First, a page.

Growth Points: Avoid precision equipment spring madness
Hill says the industry is now further along, meaning that the numbers of different systems and versions have multiplied.
“All of us are moving forward and we have good people, but they may not remember every version being used out there.” When you have the latest version, you are likely to have the best experience. Examine and replace cables. Even in a brand new install, cables can be the culprit. Take a close look at cables to see if anything is loose or shorting out, or if you simply have a bad cable or rodent damage. “Mice do like to chew cables,” Hill said.
Of course, all of this preparation and troubleshooting involves real people with varying personalities, so maintaining a positive attitude will always improve the outcome.
Hill ended by saying, “If you are a precision ag guy working with growers faced with challenges of this kind, the first thing is be professional. You need to exhibit in the field what you would want people to exhibit to you. Be a person who really wants to help the customer solve the problem. Treat them as you would want to be treated.”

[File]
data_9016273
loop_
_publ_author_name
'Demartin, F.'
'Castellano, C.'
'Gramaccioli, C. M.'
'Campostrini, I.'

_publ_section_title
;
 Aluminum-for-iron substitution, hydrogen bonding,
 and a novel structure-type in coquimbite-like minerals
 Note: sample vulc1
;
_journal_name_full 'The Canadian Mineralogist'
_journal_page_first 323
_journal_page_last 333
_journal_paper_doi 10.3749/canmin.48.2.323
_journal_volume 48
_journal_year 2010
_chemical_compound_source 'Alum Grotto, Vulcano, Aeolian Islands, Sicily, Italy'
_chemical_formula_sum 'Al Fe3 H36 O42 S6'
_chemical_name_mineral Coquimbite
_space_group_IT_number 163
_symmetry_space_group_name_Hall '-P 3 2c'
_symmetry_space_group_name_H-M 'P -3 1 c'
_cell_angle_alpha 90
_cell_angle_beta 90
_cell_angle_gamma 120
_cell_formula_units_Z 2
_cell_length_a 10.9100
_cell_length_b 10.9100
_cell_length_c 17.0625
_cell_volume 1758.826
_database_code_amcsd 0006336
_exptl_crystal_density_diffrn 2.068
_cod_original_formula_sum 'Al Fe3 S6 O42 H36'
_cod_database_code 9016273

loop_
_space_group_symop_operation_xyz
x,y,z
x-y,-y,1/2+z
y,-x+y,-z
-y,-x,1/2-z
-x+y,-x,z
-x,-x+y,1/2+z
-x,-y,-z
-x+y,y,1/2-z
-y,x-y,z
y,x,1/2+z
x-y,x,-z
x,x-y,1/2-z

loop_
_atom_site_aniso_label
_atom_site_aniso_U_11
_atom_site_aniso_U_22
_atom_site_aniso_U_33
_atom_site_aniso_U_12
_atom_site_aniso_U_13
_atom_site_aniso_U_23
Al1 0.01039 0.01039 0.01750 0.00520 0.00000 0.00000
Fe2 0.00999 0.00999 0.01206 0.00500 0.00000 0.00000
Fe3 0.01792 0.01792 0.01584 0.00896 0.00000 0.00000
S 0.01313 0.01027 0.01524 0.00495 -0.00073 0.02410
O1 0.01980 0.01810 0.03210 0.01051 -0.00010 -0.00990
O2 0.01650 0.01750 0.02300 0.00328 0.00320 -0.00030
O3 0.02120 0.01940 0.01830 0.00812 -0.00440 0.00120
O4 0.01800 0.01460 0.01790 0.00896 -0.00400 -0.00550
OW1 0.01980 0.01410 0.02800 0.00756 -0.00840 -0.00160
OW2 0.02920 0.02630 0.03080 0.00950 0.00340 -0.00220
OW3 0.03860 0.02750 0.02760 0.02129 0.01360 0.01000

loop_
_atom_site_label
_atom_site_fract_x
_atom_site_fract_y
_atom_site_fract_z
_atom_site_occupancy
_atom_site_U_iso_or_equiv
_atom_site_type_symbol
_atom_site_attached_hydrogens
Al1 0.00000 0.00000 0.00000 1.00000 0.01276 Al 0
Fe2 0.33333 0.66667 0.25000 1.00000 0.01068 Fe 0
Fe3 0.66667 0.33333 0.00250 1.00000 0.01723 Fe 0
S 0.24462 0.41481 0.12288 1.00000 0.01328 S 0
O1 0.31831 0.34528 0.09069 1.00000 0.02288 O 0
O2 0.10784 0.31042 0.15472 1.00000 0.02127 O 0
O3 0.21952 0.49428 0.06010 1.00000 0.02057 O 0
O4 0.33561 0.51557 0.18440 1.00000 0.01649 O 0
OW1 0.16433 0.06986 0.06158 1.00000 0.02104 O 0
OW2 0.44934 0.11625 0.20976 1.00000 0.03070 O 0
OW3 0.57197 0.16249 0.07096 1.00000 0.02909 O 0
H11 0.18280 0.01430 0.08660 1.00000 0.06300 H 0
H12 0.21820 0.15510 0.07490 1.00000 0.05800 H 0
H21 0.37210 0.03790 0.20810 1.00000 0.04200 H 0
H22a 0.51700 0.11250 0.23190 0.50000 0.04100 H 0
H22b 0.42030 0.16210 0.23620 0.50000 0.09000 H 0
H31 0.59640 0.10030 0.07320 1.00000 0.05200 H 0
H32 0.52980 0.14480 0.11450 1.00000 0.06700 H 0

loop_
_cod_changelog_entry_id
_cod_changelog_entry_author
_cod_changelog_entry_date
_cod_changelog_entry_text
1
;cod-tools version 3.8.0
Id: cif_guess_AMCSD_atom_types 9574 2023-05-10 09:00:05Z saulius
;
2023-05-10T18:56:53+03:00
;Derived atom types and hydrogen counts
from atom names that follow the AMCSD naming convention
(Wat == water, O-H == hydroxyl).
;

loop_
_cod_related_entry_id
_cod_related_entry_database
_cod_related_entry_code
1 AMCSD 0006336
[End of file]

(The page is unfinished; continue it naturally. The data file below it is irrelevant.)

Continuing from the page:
- DuPont Crop Protection to sell certain assets to Bayer
- New research study shows the value of neonicotinoids
- Alltech Crop Science acquires South African distributor
- Monsanto invests to transform plant breeding
- Fungicide-resistant soybean diseases spreading
- Most crop futures are starting Thursday on a strong note
- ValueAct buys stake in fertilizer dealer Agrium
- Critics of Dow herbicide sue U.S. EPA over approval
- Six tips to help professionals take leaps of faith
- Nitrogen fertilization rates for corn production
- Landmark Services Co-op, Curry Seeds sign agreement
- No-till may not bring boost in global crop yields
- Los Angeles City Council votes to explore ban on GMO plants
- ASA issues statement on EPA’s neonicotinoid study
- Economist: Taxing P could reduce risk of algal blooms
- Commentary: Government wants farmers to quit farming
- Resistant weeds not controlled by fall residuals
- First responders need to prepare for agroterrorism